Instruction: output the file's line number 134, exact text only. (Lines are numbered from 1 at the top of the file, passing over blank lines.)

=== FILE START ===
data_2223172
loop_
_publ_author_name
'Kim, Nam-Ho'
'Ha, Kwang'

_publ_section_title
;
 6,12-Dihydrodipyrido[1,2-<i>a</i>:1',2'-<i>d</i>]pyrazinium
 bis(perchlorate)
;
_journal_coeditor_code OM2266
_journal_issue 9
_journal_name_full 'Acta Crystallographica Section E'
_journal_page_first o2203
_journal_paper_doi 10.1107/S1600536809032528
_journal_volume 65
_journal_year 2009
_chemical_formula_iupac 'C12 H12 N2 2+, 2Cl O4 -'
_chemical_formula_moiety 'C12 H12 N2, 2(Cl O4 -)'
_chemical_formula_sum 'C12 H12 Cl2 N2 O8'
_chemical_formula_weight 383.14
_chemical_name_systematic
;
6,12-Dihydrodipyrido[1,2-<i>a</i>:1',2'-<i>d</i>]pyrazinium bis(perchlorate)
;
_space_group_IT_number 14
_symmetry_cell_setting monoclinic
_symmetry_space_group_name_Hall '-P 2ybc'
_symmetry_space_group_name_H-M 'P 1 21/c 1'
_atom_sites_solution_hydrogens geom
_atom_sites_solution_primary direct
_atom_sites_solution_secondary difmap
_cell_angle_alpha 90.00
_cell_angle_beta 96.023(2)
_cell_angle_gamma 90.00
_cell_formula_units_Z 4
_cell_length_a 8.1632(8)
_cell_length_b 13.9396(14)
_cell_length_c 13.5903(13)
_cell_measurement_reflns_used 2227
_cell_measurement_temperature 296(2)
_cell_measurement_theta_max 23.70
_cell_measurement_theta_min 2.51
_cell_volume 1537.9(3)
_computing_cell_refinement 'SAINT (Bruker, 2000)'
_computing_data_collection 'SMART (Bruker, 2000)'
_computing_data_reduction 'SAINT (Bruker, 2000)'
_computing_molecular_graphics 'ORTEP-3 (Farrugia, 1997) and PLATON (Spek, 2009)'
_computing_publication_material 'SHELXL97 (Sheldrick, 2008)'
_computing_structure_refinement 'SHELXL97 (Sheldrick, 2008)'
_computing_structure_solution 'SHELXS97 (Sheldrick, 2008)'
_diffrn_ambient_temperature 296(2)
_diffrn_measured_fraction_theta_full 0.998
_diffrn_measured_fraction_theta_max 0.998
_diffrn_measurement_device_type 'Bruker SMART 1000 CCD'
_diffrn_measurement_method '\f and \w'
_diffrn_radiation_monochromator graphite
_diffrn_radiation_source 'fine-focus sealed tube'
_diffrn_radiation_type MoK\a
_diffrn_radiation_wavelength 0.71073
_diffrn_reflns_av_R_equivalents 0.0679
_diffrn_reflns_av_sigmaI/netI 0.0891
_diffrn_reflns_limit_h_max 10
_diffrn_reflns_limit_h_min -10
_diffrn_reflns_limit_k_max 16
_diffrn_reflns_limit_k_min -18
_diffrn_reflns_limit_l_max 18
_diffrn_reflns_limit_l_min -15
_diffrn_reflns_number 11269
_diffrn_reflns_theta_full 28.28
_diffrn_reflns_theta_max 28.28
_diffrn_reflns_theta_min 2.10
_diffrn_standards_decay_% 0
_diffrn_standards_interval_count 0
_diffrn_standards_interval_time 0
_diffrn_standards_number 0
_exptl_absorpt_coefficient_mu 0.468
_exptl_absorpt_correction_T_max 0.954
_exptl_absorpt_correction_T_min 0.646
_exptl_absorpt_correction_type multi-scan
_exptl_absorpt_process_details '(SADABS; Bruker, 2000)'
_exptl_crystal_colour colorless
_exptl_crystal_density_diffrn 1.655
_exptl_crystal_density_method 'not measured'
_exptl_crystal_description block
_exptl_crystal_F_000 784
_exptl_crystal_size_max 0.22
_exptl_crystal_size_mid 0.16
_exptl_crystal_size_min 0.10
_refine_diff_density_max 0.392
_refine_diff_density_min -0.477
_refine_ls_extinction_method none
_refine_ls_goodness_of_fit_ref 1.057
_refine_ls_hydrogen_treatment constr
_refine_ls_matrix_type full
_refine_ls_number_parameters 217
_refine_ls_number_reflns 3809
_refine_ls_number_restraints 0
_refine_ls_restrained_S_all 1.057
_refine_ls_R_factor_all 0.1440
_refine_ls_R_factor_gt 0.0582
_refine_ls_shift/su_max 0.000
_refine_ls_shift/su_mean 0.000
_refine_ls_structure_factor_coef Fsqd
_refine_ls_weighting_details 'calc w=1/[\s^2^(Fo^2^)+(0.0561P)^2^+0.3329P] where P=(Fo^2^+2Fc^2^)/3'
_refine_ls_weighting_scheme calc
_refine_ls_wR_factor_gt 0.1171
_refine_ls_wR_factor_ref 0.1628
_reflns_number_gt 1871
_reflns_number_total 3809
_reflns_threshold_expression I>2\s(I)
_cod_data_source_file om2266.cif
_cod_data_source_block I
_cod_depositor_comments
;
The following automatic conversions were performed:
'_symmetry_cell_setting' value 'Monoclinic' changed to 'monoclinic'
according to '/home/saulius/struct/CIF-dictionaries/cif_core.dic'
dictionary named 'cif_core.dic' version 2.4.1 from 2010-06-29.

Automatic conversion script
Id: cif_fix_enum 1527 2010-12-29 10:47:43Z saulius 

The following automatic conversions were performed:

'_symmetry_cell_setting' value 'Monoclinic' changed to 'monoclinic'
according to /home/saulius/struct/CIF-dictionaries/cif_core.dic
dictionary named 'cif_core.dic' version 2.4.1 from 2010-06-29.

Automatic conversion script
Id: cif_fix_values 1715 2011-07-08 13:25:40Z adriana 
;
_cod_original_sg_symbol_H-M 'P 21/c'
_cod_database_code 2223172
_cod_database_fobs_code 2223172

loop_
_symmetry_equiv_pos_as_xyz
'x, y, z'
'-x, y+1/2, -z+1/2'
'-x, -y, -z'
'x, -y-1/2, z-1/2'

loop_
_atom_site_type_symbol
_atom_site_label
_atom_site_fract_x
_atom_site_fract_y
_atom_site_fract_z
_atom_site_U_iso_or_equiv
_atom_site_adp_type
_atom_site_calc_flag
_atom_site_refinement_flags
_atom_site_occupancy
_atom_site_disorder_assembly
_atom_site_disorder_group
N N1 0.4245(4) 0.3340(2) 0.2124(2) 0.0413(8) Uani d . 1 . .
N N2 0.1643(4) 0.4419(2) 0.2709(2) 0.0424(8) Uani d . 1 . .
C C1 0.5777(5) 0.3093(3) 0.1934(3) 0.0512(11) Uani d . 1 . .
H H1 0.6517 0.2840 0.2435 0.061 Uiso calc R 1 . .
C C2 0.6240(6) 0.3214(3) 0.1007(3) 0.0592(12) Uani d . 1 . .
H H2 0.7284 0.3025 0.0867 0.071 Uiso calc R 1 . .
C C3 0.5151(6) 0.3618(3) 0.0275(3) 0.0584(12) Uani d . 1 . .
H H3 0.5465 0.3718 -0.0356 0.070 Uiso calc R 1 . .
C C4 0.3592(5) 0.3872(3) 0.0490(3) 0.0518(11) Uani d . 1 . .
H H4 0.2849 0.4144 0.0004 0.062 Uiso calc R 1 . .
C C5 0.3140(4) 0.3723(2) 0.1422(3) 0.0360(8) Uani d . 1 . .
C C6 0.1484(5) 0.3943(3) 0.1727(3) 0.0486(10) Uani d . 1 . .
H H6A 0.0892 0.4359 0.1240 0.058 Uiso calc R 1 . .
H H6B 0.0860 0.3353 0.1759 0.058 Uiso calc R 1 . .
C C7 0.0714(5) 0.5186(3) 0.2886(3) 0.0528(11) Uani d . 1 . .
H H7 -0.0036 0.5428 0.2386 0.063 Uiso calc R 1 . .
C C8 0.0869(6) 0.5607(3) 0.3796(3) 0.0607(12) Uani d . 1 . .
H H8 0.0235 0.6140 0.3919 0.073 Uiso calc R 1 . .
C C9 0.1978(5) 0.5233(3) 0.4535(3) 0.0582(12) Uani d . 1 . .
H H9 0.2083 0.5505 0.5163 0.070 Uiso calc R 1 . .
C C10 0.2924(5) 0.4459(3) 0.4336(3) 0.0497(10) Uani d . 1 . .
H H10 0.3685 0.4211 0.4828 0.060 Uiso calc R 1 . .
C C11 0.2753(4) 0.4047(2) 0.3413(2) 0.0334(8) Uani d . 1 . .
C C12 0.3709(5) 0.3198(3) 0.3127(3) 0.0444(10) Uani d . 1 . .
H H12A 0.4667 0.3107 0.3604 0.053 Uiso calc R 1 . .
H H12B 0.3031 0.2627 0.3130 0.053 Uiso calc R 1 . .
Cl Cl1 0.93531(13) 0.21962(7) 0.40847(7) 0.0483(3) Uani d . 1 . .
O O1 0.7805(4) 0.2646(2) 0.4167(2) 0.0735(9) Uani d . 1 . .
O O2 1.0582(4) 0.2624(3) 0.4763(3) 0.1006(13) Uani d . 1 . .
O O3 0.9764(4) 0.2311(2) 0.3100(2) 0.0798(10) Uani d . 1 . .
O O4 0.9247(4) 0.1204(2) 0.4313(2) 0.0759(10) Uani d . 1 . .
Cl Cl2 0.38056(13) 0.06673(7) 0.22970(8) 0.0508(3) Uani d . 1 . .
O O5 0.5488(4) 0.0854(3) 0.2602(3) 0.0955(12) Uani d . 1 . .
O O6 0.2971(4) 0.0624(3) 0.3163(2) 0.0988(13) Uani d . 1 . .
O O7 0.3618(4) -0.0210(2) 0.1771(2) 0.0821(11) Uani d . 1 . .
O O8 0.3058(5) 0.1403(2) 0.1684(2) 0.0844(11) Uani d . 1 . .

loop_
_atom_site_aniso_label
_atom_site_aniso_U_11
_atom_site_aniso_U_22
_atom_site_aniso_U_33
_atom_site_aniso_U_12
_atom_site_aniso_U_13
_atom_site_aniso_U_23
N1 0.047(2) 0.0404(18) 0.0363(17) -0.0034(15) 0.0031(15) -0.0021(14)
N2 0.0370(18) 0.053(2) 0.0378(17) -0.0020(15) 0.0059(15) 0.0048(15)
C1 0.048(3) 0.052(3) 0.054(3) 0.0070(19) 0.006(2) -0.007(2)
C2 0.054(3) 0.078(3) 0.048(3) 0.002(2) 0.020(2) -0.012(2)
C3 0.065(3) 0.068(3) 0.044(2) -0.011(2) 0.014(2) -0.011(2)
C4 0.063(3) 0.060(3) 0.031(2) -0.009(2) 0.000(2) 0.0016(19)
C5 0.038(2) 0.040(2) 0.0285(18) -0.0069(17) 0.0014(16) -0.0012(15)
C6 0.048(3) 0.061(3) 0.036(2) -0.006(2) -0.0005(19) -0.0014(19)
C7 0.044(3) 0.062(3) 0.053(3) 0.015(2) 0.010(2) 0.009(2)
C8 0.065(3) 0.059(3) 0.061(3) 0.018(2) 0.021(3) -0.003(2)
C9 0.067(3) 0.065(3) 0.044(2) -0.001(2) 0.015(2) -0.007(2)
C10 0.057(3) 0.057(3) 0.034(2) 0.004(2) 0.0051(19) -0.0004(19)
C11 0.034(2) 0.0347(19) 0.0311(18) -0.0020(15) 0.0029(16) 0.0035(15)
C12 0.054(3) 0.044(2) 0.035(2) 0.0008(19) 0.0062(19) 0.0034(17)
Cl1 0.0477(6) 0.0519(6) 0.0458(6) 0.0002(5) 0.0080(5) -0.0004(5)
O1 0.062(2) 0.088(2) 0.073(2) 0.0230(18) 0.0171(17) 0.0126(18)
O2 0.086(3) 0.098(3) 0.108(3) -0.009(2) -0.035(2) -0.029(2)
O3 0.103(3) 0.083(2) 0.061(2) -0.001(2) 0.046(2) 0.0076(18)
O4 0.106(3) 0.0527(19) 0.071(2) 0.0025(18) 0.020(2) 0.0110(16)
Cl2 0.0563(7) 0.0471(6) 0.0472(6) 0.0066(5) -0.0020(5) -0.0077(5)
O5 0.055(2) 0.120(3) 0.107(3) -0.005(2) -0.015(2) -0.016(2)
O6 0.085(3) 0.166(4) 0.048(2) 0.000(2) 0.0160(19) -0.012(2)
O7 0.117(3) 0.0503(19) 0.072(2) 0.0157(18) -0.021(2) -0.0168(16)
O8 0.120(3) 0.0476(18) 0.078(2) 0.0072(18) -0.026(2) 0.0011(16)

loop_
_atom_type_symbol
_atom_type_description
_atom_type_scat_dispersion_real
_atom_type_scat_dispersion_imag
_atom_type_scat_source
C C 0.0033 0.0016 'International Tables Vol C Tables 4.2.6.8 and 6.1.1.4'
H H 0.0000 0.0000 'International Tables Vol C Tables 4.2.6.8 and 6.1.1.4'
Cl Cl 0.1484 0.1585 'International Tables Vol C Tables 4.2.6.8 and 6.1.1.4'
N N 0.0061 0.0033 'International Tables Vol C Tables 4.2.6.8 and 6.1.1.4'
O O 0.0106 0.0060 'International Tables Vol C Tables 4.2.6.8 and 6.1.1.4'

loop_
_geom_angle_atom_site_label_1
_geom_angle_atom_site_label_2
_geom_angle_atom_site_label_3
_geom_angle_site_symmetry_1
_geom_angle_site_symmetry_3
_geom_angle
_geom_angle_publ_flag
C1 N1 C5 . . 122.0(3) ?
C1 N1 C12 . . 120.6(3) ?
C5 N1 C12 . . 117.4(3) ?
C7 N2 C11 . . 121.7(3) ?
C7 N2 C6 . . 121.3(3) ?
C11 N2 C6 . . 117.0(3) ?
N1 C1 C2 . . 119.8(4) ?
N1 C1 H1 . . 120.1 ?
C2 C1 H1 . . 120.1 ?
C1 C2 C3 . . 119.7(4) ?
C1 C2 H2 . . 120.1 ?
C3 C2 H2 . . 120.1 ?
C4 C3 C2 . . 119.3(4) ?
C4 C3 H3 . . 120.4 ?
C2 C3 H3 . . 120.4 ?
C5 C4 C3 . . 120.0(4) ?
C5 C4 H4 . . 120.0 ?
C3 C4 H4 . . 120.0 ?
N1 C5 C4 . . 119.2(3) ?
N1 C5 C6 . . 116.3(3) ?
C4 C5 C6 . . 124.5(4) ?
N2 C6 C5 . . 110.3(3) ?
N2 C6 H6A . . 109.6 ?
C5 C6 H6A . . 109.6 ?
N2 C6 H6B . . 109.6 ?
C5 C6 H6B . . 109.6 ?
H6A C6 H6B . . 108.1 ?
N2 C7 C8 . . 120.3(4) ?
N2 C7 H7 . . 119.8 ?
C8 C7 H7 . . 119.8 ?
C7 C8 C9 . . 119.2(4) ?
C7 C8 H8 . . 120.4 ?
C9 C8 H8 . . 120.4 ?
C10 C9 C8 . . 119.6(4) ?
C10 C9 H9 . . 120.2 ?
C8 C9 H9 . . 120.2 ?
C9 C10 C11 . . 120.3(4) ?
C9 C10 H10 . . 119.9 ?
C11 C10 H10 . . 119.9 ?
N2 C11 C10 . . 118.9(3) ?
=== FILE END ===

'x, y, z'